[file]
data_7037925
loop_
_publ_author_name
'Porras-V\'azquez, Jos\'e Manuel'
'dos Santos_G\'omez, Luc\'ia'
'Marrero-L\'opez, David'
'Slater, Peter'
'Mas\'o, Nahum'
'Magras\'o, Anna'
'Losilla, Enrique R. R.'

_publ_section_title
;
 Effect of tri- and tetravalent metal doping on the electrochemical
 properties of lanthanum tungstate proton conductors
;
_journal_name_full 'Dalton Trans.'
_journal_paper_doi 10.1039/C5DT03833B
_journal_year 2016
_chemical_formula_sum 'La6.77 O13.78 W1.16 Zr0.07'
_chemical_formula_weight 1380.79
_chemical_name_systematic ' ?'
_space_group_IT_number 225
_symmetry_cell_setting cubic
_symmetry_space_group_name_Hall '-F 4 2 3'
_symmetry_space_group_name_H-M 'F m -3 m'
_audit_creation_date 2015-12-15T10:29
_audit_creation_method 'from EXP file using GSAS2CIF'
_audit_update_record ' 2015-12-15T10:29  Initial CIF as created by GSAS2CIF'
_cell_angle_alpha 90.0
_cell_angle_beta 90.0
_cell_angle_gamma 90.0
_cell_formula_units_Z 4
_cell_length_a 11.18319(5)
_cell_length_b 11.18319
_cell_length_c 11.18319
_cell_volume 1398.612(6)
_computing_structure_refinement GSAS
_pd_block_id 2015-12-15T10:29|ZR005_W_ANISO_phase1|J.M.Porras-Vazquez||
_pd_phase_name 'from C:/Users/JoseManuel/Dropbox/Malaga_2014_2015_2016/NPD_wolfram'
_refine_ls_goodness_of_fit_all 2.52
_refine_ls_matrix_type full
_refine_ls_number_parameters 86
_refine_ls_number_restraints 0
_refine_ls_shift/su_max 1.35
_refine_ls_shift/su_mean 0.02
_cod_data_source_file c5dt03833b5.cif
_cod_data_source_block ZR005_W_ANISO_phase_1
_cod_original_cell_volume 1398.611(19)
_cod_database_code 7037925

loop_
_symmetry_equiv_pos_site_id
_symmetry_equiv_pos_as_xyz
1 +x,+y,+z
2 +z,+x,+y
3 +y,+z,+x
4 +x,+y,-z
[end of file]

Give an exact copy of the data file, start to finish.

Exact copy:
data_7037925
loop_
_publ_author_name
'Porras-V\'azquez, Jos\'e Manuel'
'dos Santos_G\'omez, Luc\'ia'
'Marrero-L\'opez, David'
'Slater, Peter'
'Mas\'o, Nahum'
'Magras\'o, Anna'
'Losilla, Enrique R. R.'

_publ_section_title
;
 Effect of tri- and tetravalent metal doping on the electrochemical
 properties of lanthanum tungstate proton conductors
;
_journal_name_full 'Dalton Trans.'
_journal_paper_doi 10.1039/C5DT03833B
_journal_year 2016
_chemical_formula_sum 'La6.77 O13.78 W1.16 Zr0.07'
_chemical_formula_weight 1380.79
_chemical_name_systematic ' ?'
_space_group_IT_number 225
_symmetry_cell_setting cubic
_symmetry_space_group_name_Hall '-F 4 2 3'
_symmetry_space_group_name_H-M 'F m -3 m'
_audit_creation_date 2015-12-15T10:29
_audit_creation_method 'from EXP file using GSAS2CIF'
_audit_update_record ' 2015-12-15T10:29  Initial CIF as created by GSAS2CIF'
_cell_angle_alpha 90.0
_cell_angle_beta 90.0
_cell_angle_gamma 90.0
_cell_formula_units_Z 4
_cell_length_a 11.18319(5)
_cell_length_b 11.18319
_cell_length_c 11.18319
_cell_volume 1398.612(6)
_computing_structure_refinement GSAS
_pd_block_id 2015-12-15T10:29|ZR005_W_ANISO_phase1|J.M.Porras-Vazquez||
_pd_phase_name 'from C:/Users/JoseManuel/Dropbox/Malaga_2014_2015_2016/NPD_wolfram'
_refine_ls_goodness_of_fit_all 2.52
_refine_ls_matrix_type full
_refine_ls_number_parameters 86
_refine_ls_number_restraints 0
_refine_ls_shift/su_max 1.35
_refine_ls_shift/su_mean 0.02
_cod_data_source_file c5dt03833b5.cif
_cod_data_source_block ZR005_W_ANISO_phase_1
_cod_original_cell_volume 1398.611(19)
_cod_database_code 7037925

loop_
_symmetry_equiv_pos_site_id
_symmetry_equiv_pos_as_xyz
1 +x,+y,+z
2 +z,+x,+y
3 +y,+z,+x
4 +x,+y,-z